What a wonderful Emory Magazine this time! I read every inch of it. Even having been on campus off and on since I attended summer school in 1949 at the advanced age of seventeen, I really learned a lot. It is a great review and one that I am keeping. My favorite personal story of Emory dates to that time. Needless to say I was young, naive, and credulous (the only female in my class of comparative anatomy). I was told that we had such strong ties to Bobby Jones and his golfing career that they had built, in his honor, a huge golf ball sitting on an enormous tee down by the railroad tracks. (Remember the old water tower—a huge round tank on top of supports.) I believed it for a while till I was told the truth. Much mortification and chagrin! Still, I had a great summer and the class sort of adopted me in spite of my being a girl in this all-male college.

Barbara S. Bruner 56M, Sandy Springs, Georgia

I thoroughly enjoyed all the vignettes from Emory’s past. I would like to add a little something to two of them. You suggest that the $105 million gift in 1979 “coined Emory’s famous nickname.” My daddy, who graduated in 1927, used to sing:

Emory, Emory, your future we foretell,
We were raised on Coca-Cola,
So no wonder we do so well.
When we meet Tech’s engineers
We’ll drink them off the stool.
So raise your cup, here’s to the luck
Of the “Coca-Cola School.”

After all, it was Candler money that built the campus in 1915. You also noted that the Emory Wheel is a punning reference to a grindstone, the emery wheel. But taken one step further, it’s where students went when they had “an ax to grind.”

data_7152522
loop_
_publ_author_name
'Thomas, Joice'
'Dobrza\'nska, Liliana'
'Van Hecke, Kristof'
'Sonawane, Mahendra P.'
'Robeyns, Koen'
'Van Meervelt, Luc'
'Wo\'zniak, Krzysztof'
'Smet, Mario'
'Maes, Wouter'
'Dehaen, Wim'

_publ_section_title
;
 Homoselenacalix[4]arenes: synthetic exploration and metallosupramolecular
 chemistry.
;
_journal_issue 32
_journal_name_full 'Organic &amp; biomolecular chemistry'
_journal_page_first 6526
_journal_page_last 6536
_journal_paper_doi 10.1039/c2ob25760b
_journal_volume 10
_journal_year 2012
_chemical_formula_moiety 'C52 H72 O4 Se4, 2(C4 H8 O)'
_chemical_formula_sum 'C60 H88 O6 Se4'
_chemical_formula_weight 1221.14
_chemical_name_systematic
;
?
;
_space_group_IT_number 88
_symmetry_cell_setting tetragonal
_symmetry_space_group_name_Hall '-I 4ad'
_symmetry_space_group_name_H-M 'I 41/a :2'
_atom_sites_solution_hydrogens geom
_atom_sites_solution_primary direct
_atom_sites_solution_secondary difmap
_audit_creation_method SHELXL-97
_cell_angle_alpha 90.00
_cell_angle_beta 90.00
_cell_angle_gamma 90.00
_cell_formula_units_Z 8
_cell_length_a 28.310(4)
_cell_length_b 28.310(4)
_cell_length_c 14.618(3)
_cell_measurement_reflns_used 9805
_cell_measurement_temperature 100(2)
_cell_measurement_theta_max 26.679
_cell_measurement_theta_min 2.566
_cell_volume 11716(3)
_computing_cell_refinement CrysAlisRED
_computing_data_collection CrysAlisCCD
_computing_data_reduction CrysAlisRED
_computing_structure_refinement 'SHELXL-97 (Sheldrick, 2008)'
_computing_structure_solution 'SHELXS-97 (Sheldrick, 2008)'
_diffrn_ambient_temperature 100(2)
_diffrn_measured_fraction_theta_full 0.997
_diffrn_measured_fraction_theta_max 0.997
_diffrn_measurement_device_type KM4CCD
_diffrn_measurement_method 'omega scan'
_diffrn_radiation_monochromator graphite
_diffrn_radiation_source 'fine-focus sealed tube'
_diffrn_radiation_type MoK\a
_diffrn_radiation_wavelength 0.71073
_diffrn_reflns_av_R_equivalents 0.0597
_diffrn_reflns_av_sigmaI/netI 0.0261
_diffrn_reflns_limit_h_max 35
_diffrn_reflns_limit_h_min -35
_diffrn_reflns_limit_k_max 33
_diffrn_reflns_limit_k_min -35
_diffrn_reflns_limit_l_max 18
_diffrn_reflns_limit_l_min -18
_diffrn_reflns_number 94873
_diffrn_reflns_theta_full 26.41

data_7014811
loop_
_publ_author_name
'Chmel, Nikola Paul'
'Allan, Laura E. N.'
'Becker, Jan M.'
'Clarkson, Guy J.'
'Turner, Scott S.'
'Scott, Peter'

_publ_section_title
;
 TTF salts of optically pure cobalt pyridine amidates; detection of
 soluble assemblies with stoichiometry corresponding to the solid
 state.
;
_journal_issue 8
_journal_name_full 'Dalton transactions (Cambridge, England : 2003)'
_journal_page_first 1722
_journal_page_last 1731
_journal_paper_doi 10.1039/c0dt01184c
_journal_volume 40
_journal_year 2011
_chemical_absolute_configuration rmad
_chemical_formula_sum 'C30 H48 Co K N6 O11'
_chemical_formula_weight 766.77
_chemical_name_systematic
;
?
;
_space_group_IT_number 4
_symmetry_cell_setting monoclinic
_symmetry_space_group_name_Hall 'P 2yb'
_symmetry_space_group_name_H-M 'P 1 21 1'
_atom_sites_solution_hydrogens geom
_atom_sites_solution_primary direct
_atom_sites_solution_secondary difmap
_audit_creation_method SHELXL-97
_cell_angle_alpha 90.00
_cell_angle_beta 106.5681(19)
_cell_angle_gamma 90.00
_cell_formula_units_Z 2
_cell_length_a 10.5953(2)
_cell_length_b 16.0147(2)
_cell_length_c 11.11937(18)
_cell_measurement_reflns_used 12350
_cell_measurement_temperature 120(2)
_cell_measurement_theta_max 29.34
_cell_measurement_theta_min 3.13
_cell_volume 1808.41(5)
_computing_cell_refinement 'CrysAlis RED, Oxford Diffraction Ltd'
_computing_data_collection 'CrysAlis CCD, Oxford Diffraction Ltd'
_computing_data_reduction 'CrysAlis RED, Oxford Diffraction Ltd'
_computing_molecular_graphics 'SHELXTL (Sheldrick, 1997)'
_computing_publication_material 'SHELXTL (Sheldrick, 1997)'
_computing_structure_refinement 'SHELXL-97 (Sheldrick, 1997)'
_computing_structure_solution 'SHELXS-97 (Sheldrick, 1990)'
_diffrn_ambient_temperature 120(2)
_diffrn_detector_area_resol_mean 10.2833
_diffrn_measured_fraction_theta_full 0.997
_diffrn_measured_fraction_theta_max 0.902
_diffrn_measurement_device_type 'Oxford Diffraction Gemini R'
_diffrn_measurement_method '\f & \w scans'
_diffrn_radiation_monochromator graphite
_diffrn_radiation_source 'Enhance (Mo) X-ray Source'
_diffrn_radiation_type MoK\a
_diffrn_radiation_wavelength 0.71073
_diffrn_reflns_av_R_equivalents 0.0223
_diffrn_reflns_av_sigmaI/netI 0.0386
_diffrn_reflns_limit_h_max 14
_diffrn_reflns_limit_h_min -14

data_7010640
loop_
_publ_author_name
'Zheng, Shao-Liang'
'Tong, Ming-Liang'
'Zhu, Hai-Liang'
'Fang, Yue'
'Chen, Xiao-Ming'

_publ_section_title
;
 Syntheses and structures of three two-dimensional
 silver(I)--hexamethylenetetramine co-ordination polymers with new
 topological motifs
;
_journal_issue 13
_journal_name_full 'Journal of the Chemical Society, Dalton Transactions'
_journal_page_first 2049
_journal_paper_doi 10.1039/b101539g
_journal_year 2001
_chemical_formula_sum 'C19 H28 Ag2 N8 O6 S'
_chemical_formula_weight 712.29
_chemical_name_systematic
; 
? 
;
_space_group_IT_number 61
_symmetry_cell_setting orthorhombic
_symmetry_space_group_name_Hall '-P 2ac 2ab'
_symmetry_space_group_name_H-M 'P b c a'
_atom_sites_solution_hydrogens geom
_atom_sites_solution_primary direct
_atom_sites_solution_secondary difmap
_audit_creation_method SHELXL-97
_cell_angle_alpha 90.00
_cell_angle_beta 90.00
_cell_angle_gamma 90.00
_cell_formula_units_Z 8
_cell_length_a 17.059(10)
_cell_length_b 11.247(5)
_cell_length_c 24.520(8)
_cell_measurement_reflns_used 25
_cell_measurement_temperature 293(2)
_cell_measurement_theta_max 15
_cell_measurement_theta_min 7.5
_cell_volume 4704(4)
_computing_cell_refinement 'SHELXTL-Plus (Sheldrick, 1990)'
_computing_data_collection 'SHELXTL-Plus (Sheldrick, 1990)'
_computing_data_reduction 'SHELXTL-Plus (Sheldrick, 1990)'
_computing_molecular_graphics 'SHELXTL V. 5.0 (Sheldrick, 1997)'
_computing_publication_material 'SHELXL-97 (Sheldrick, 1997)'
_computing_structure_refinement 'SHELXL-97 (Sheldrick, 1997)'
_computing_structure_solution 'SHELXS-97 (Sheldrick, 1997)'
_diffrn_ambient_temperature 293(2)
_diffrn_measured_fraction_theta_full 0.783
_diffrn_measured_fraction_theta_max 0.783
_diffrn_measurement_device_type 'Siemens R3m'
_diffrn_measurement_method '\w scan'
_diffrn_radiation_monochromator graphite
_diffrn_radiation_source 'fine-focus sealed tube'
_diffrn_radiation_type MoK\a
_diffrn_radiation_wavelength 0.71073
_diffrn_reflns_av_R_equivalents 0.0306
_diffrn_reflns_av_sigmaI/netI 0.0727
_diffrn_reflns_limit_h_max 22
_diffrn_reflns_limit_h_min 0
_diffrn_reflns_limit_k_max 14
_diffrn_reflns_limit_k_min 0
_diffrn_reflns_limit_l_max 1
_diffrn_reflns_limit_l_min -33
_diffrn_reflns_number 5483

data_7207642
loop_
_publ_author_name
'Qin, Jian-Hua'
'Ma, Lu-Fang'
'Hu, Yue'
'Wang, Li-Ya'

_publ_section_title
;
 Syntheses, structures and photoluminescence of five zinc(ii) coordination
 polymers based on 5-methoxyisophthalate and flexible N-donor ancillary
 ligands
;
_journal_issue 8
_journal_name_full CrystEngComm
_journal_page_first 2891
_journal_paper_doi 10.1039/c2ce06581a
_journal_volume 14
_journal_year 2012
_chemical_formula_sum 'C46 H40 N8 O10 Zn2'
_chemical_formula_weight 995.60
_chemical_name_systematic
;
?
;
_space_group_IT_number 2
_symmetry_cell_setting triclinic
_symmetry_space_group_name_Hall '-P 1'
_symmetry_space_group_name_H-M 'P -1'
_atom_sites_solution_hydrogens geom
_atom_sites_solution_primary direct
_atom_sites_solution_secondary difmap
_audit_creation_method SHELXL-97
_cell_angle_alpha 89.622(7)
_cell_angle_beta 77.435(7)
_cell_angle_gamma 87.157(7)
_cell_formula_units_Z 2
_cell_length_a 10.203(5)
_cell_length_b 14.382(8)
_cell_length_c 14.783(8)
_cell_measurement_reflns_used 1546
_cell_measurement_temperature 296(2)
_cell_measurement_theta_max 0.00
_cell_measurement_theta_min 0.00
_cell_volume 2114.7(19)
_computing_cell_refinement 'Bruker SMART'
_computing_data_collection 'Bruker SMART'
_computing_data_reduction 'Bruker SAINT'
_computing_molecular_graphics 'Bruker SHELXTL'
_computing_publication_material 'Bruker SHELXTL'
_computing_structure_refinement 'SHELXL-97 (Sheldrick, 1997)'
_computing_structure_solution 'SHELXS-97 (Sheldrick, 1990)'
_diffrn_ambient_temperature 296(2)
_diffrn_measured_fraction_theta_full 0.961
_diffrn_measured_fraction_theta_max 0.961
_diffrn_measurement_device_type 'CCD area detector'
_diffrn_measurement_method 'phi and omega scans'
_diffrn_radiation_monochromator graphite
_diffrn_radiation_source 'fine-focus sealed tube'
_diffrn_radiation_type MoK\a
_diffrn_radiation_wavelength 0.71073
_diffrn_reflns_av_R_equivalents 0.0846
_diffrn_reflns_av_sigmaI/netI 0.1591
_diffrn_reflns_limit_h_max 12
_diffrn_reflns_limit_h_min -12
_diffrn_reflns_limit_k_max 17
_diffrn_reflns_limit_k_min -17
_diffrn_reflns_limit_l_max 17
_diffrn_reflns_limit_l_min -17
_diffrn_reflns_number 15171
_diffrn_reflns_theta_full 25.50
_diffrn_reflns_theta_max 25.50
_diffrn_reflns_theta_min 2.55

Walton Peabody 60C 63T, Dahlonega, Georgia

I just read the excerpt regarding Emory’s Library School in the recent issue of Emory Magazine. I regret to say that I am very hurt by the entry on page 41. I graduated from Emory’s Library School in 1981 and have a wonderful career helping thousands of students every year at Florida State College at Jacksonville find the information they need to complete their assignments and research papers. I use the Emory Library School’s best practices every single day.

Barbara L. Markham 81G, Jacksonville, Florida

I would like to share a photo of my now deceased father, Dr. Tom L. Edmondson (above right). As a 1940 sophomore he played football for Emory at Oxford. They played against colleges in the area. He would never tell me if they ever lost.

Patrick Edmondson 70Ox 72C, Atlanta

Your Magazine cover celebrates 175 years of undefeated football seasons; I understand, of course, that you mean we were undefeated because we had no team for all those years. Nice joke. But is this correct? My father was class Dux (or president; pronounced “Ducks” at Emory, a classmate of his told me) his freshman year at Emory College at Oxford [in the early 1900s], and he played four college sports. My recollection is that one of those sports was football. So are you sure there was no intercollegiate football at Emory College in the early years?

John T. Wilcox 55C 56G, Former Associate Professor of Philosophy, Fitzgerald, Georgia